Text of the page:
When Julie Fray strolled up to make a deposit at a Wells Fargo ATM, she didn't bother stuffing the checks into an envelope, nor did she have to punch the deposit amount into a keyboard.
Instead, the owner of a fitness business fed her checks into a slot and a few seconds later snatched a receipt that included the deposit total plus mini-reproductions of each check.
Had she so desired, she could have shoved a fistful of currency into the same slot, and the receipt would have included a breakdown of whatever denomination bills she deposited.
Such is the new wrinkle in ATMs - envelope-free deposits.
These units, experts say, cost 30 percent more than the typical $20,000 to $30,000 cost of a standard ATM. But they save banks money on each transaction, help reduce fraud, give consumers a more comprehensive record of their deposits, and eliminate the irritation of walking up to an ATM and finding no envelopes.
"I really like it," said Fray, who's been using the service for about a month. "I like the fact there are pictures of the checks on the receipts. It helps us keep track of clients that have paid."
Advantages for banks
For banks, benefits are even greater, said Jerry Silva, a senior researcher at TowerGroup Inc., a Boston-area research firm.
He said an ATM deposit in an envelope typically costs a bank $1.60 to process, about 10 cents more than if the customer uses a teller. Envelope-free systems whittle that tab to 50 cents per transaction. And with an estimated 2.1 billion ATM deposits in 2006, that adds up to serious savings.
Much of the cost comes from handling all the envelopes, Silva said. Because each envelope could potentially contain cash, all of them are picked up by armored car at the end of each business day and taken to a secure central facility, where they are opened and the amounts counted and recorded.
All envelope deposits are monitored by at least two employees, from the time they're pulled by tellers at the ATM to when they're counted at the facility, Silva said.
In an envelope-free system, the cash is counted immediately by the machine and credited to the customer as soon as the deposit is made. Scans of the checks can be transmitted electronically from the ATM to the bank's processing center and then to the issuing banks, eliminating another sorting chore.
That could cut the number of armored car trips per branch to just one a week, said Jonathan Velline, Wells Fargo's head of ATM banking. It also reduces the amount of time employees need to monitor the cash.
"It's a much better use of their time to have them in front of customers than behind a machine," he said.
The quick processing of checks and cash also means Wells Fargo and Bank of America will credit the deposits as late as 8 p.m., rather than the standard 6 p.m. cutoff.
There are other benefits, Velline said. A customer - inadvertently or not - might punch in a $500 deposit for a check, then access $100 in cash from that deposit but leave the envelope empty.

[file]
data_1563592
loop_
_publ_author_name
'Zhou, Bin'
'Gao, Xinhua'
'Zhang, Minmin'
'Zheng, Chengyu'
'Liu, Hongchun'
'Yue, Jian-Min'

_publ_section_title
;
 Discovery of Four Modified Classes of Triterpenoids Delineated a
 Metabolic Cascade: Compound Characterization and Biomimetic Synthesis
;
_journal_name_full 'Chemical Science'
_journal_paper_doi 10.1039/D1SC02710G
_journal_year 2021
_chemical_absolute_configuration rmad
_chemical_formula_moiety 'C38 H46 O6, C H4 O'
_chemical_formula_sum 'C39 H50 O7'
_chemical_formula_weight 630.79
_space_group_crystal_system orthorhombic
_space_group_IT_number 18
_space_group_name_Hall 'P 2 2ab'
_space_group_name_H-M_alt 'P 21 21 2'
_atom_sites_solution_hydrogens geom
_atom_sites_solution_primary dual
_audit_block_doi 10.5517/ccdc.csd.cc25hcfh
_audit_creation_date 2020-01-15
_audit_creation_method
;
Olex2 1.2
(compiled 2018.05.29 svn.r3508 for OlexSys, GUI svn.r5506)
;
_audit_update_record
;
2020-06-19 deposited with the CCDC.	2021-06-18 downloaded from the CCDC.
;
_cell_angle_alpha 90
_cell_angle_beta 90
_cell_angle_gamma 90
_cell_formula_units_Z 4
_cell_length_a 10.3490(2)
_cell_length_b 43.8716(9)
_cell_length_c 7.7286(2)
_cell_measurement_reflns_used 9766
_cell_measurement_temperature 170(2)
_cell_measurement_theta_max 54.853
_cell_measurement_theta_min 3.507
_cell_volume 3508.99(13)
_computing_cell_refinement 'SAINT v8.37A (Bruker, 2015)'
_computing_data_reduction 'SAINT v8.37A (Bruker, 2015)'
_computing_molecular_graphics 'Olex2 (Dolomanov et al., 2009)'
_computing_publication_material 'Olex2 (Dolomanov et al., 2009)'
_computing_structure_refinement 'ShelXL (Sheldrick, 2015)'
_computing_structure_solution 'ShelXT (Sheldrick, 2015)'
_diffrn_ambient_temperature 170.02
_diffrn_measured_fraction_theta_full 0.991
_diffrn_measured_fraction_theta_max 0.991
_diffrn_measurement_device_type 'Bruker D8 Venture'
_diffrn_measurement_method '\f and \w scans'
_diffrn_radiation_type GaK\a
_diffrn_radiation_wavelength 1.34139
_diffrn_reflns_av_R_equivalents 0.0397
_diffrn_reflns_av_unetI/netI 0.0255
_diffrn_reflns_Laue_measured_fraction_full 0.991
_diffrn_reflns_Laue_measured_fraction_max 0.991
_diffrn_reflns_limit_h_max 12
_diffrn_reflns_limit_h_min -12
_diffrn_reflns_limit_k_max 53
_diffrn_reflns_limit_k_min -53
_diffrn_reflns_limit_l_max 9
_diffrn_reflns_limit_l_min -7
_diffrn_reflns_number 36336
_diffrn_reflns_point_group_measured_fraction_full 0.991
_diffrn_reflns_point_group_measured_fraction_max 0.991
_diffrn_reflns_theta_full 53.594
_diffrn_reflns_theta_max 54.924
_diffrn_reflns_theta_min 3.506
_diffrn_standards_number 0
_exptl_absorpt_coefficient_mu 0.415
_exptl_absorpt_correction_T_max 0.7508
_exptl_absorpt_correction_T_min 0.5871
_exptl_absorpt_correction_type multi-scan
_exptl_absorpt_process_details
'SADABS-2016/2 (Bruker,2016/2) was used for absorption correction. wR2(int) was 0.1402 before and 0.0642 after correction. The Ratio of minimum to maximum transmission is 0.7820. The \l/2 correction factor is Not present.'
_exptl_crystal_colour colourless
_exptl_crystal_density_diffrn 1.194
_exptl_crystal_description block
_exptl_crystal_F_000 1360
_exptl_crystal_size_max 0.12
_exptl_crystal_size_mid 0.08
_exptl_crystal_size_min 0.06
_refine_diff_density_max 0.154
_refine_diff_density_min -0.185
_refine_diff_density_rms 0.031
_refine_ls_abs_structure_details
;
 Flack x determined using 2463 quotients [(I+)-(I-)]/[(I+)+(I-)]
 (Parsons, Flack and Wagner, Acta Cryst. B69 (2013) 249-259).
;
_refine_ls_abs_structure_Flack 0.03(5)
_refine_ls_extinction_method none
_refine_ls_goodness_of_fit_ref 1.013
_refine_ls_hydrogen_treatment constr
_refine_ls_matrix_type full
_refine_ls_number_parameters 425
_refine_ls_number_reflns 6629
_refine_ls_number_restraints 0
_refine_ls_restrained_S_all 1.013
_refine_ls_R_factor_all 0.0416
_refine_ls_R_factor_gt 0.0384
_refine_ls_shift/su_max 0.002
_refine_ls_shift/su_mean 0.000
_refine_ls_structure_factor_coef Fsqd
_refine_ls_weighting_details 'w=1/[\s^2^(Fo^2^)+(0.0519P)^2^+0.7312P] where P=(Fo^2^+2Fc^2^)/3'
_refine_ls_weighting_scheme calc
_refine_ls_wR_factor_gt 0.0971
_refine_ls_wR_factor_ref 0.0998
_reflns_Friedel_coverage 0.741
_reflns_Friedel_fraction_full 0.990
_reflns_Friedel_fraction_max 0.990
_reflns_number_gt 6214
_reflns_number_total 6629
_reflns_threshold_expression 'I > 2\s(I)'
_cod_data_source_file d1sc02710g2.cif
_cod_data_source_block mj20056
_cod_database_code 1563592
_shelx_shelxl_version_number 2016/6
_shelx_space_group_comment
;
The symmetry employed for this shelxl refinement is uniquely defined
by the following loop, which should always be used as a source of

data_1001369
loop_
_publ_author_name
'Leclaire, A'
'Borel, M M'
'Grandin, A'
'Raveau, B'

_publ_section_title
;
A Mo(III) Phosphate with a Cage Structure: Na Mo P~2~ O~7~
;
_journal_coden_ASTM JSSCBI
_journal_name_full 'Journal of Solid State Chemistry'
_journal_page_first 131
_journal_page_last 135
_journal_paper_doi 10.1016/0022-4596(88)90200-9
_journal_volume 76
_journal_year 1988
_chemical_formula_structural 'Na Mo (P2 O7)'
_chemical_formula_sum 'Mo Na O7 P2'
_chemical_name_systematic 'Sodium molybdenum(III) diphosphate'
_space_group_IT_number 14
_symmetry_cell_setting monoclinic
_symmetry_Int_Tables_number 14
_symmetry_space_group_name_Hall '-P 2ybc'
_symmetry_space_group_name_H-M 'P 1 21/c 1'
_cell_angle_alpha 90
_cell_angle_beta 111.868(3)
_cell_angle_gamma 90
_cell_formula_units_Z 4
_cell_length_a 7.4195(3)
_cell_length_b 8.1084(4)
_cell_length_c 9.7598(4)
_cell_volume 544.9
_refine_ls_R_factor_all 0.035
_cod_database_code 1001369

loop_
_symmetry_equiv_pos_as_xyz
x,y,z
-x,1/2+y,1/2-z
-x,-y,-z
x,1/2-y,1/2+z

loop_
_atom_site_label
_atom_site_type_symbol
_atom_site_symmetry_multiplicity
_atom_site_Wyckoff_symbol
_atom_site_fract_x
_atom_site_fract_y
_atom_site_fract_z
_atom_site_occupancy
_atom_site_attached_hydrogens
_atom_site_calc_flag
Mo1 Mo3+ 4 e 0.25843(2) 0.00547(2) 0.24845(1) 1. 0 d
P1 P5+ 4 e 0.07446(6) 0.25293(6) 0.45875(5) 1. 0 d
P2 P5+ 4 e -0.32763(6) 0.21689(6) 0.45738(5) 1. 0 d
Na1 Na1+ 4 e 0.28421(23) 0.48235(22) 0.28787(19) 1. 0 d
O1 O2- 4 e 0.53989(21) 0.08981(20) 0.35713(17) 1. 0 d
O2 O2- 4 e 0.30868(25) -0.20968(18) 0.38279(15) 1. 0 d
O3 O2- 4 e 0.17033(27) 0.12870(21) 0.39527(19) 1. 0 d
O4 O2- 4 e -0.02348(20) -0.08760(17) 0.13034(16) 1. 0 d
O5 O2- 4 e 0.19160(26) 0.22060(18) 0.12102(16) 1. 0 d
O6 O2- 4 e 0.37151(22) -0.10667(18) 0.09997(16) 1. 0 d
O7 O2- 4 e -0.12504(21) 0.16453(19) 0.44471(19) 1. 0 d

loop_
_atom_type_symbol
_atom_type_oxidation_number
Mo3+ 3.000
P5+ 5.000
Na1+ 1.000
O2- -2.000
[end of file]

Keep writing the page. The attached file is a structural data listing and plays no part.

"It's very limited and rare," he said. "But it goes away with the ATM being able to see the check."
The advanced units could encourage people who have been wary of depositing their checks and cash into the maw of a machine to use ATMs, said Leon Majors, president of consulting firm Phoenix ESP Payments Research Group in Salisbury, Md.
"About 33 percent of the people in our focus groups say they would be willing to use ATMs for deposits if they could see a check image on their receipt," he said.
Such figures are compelling enough that 40 percent of banks and credit unions with assets of more than $4 billion plan to upgrade to the new ATMs, according to Phoenix ESP.
The new ATMs use technology that can easily count currency while rejecting slips of paper or bogus bills.
But it's the character recognition for checks that makes the new ATMs especially effective.
Wincor Nixdorf, a German company with U.S. operations based in Austin, Texas, makes the ATMs used by Wells Fargo. Alan Walsh, the company's vice president for banking, said as many as 30 checks can be inserted into his machines at once, but they must go in face up.
A scanner reads the banking code, as well as the check amount, and then displays the image of the check on a screen. If it misreads the amount, the customer can punch in the correct amount on the ATM's keypad or request that the check be returned. But that rarely happens, said Well Fargo's Velline, who put the accuracy rate of the check reading in the high 90 percent range.
Diebold Inc., which is supplying some envelope-free ATMs to Bank of America, has a system requiring users to feed the checks in one at a time rather than in batches. But Mike Shirk, director of Diebold's deposit automation business development, said the company is working on a batch model as well.
Shirk said his company has installed about 2,500 of the no-envelope ATMs worldwide and claims an accuracy rate in the high 90 percent range for reading checks.
Bank of America has high hopes for the technology, said Kirk Lindsey, the company's ATM executive. The company expects such consumer acceptance that it plans to convert all 12,000 of its deposit-accepting ATMs to envelope-free ones in the next several years.
"It doesn't matter how much we save if the customer won't use it," Lindsey said.